Content Analysis of The Mass Media in Social Research

Last Updated on August 17, 2020 by

This post looks at the advantages and disadvantages of using formal (quantitative) content analysis and qualitative textual and thematic analysis of media sources.

(NB For some reason, all of the AQA approved text books only seem to expect you to know about content analysis applied to film/ TV and Print Media, rather than applying this to online media (web sites/ social media/ dating sites) – So I’m only here focusing on analysis of ‘traditional media’ rather than ‘new media’ – DON’T SHOOT THE MESSENGER – if you want to know why AQA insist on being stuck in dark ages – ask them!)

Mass Media resources are widely used in Social Research. Some Mass Media sources may provide sociologists with information about the social world, but their main interest to Sociologists is as objects of study rather than as sources of information.

Sources produced for entertainment purposes (films/ TV shows, special interest magazines) cannot reasonably be expected to paint a true picture of the social world, but they of interest to sociologists because they can tell us what media producers think people want to see, and it also interesting to see how different groups are represented in fictional TV shows, and the extent to which distortion takes place. When we look at the issue of crime, for example, we find that violent crime is disproportionately featured in crime dramas, whereas 75% of crime is less-serious property crime, and where groups are concerned, sociologists are interested in the extent to which the media perpetuates stereotypes.

News sources may claim to provide accurate information about what is going on in society – but to most sociologists the news is a social construction – it may reflect reality to an extent, but it also reflects the selection biases (what people think are important) and political prejudices of journalists and news editors. NB In the UK Journalists disproportionately come from private school (wealthy middle class backgrounds) – and so there is an inherent right wing bias in media reporting.

Below I distinguish between two basic types of content analysis – formal (quantitative) content analysis and qualitative content analysis

Formal (Quantitative) Content Analysis

Formal Content Analysis is a quantitative approach to analysing mass media content and involves developing a system of classification to analyse the key features of media sources and then simply counting how many times these features occur in a given text.

The simplest form of content analysis is a word or phrase count, which these days can be done on millions of books which have been scanned into Google’s database, more complex forms involve looking at broader categories of content – which types of crime appear in news media for example, or what are the major categories of news (entertainment/ sport/ politics) – or one can analyse pictures to see the representation of men compared to women for example.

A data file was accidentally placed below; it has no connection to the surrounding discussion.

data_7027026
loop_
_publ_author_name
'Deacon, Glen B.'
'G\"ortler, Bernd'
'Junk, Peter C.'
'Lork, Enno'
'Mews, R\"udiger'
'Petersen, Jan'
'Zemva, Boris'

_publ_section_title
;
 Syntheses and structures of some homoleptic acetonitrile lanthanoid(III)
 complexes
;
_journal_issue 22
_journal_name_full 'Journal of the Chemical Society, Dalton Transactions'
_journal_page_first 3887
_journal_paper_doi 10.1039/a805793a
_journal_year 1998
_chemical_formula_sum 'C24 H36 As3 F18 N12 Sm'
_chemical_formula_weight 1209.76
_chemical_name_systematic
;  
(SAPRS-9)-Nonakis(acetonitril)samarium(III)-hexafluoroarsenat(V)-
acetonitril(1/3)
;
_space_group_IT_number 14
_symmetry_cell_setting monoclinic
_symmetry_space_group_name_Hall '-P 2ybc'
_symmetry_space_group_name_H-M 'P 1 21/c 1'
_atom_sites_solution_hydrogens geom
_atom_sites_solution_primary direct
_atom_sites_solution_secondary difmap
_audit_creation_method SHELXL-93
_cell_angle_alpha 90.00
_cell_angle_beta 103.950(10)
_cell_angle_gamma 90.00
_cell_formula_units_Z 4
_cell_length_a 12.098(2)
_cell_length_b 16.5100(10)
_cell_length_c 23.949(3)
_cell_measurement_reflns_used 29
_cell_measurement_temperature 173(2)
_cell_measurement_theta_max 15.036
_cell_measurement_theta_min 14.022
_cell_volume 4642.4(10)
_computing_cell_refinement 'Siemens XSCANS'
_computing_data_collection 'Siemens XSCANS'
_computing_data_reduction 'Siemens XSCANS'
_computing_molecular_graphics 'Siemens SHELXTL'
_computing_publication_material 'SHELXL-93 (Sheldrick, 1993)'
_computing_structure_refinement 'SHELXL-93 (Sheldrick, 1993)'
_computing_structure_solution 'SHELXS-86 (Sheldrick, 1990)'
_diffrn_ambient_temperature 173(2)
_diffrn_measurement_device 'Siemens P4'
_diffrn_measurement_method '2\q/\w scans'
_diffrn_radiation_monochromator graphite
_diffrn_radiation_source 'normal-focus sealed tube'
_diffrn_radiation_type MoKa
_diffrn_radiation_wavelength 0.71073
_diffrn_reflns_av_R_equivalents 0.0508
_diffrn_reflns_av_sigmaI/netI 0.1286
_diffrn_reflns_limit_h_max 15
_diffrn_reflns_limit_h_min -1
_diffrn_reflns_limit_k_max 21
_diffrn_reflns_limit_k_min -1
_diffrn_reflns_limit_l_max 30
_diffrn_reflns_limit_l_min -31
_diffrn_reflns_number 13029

The strengths and limitations of formal content analysis

It minimises researcher bias and typically has good reliability because there is less room for the researcher’s interpretations to bias the analysis.

It is quicker to do than qualitative forms of content analysis.

Weaknesses emerge when you start to use broader categories – which can be interpreted differently by different people.

Simply counting the content of a media text tells you nothing about the context in which it takes place, or the broader meaning which the words or pictures convey.

Qualitative Content Analysis: Thematic and Textual Analysis

Thematic Analysis involves trying to understand the intentions which lie behind the production of mass media documents by subjecting a particular area of reportage to detailed investigation.

A good example of this is Soothill and Walby’s (1991) study of newspaper reporting of sex crime. They found that the reporting tended to emphasise the danger of being raped in public places and the pathological nature of individual rapists. It tended to ignore the prevalence of rape by partners and friends of victims and the wider context of patriarchal power within sex crimes.

Textual Analysis involves examining how different words are linked together in order to encourage readers to adopt a particular view of what is being reported.

A classic example of this is the Glasgow University Media Group’s reporting of the miner’s strikes in the 1980s. They found that the miners ‘demanded’ better working conditions, while the managers ‘offered’ certain changes to working conditions.

Textual analysis also involves the use of semiology – which is the analysis of signs and symbols.

The strengths and limitations of qualitative content analysis

Qualitative content analysis allows the researcher to look at the full context in which media reporting takes place, it thus allows for a fuller description of what the media is portraying.

Both thematic and textual analysis lack objectivity and are reliant on the researcher’s own interpretation of the meaning of media texts.

Critics of these forms of analysis have also suggested that those who use these methods tend only to pick samples which reflect their own views, and it would be difficult to do such detailed analysis on a wide range of texts.

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